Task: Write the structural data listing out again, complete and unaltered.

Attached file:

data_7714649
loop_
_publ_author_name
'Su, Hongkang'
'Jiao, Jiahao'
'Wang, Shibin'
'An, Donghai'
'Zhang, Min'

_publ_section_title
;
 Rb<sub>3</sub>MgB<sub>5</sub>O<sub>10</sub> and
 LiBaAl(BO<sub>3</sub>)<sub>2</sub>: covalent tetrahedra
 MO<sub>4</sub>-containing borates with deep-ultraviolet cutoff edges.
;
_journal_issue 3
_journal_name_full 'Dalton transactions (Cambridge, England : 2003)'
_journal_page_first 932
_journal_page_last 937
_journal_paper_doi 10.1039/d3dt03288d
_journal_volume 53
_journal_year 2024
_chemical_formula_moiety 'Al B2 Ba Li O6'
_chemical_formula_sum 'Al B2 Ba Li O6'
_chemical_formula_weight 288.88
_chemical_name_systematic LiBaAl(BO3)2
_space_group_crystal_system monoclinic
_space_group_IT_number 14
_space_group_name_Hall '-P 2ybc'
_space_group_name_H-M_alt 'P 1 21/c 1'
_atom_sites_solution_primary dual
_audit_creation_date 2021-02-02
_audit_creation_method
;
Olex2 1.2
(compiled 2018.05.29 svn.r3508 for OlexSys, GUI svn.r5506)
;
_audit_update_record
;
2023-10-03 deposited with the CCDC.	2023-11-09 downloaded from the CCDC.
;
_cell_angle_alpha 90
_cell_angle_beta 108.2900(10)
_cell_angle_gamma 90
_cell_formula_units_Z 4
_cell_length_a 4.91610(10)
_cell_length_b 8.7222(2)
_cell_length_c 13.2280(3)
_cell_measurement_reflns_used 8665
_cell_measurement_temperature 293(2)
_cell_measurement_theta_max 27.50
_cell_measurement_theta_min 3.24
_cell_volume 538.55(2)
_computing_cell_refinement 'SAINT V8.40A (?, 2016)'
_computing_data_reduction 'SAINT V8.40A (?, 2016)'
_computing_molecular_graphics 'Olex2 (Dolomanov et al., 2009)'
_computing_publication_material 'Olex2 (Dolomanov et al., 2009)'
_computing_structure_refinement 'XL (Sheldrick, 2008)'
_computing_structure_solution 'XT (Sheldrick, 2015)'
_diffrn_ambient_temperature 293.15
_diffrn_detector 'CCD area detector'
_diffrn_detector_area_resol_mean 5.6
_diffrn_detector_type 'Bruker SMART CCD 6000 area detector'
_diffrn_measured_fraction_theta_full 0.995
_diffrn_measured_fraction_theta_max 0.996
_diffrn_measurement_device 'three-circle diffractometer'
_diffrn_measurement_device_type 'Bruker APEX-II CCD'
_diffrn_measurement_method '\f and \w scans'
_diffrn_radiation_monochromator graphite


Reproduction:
data_7714649
loop_
_publ_author_name
'Su, Hongkang'
'Jiao, Jiahao'
'Wang, Shibin'
'An, Donghai'
'Zhang, Min'

_publ_section_title
;
 Rb<sub>3</sub>MgB<sub>5</sub>O<sub>10</sub> and
 LiBaAl(BO<sub>3</sub>)<sub>2</sub>: covalent tetrahedra
 MO<sub>4</sub>-containing borates with deep-ultraviolet cutoff edges.
;
_journal_issue 3
_journal_name_full 'Dalton transactions (Cambridge, England : 2003)'
_journal_page_first 932
_journal_page_last 937
_journal_paper_doi 10.1039/d3dt03288d
_journal_volume 53
_journal_year 2024
_chemical_formula_moiety 'Al B2 Ba Li O6'
_chemical_formula_sum 'Al B2 Ba Li O6'
_chemical_formula_weight 288.88
_chemical_name_systematic LiBaAl(BO3)2
_space_group_crystal_system monoclinic
_space_group_IT_number 14
_space_group_name_Hall '-P 2ybc'
_space_group_name_H-M_alt 'P 1 21/c 1'
_atom_sites_solution_primary dual
_audit_creation_date 2021-02-02
_audit_creation_method
;
Olex2 1.2
(compiled 2018.05.29 svn.r3508 for OlexSys, GUI svn.r5506)
;
_audit_update_record
;
2023-10-03 deposited with the CCDC.	2023-11-09 downloaded from the CCDC.
;
_cell_angle_alpha 90
_cell_angle_beta 108.2900(10)
_cell_angle_gamma 90
_cell_formula_units_Z 4
_cell_length_a 4.91610(10)
_cell_length_b 8.7222(2)
_cell_length_c 13.2280(3)
_cell_measurement_reflns_used 8665
_cell_measurement_temperature 293(2)
_cell_measurement_theta_max 27.50
_cell_measurement_theta_min 3.24
_cell_volume 538.55(2)
_computing_cell_refinement 'SAINT V8.40A (?, 2016)'
_computing_data_reduction 'SAINT V8.40A (?, 2016)'
_computing_molecular_graphics 'Olex2 (Dolomanov et al., 2009)'
_computing_publication_material 'Olex2 (Dolomanov et al., 2009)'
_computing_structure_refinement 'XL (Sheldrick, 2008)'
_computing_structure_solution 'XT (Sheldrick, 2015)'
_diffrn_ambient_temperature 293.15
_diffrn_detector 'CCD area detector'
_diffrn_detector_area_resol_mean 5.6
_diffrn_detector_type 'Bruker SMART CCD 6000 area detector'
_diffrn_measured_fraction_theta_full 0.995
_diffrn_measured_fraction_theta_max 0.996
_diffrn_measurement_device 'three-circle diffractometer'
_diffrn_measurement_device_type 'Bruker APEX-II CCD'
_diffrn_measurement_method '\f and \w scans'
_diffrn_radiation_monochromator graphite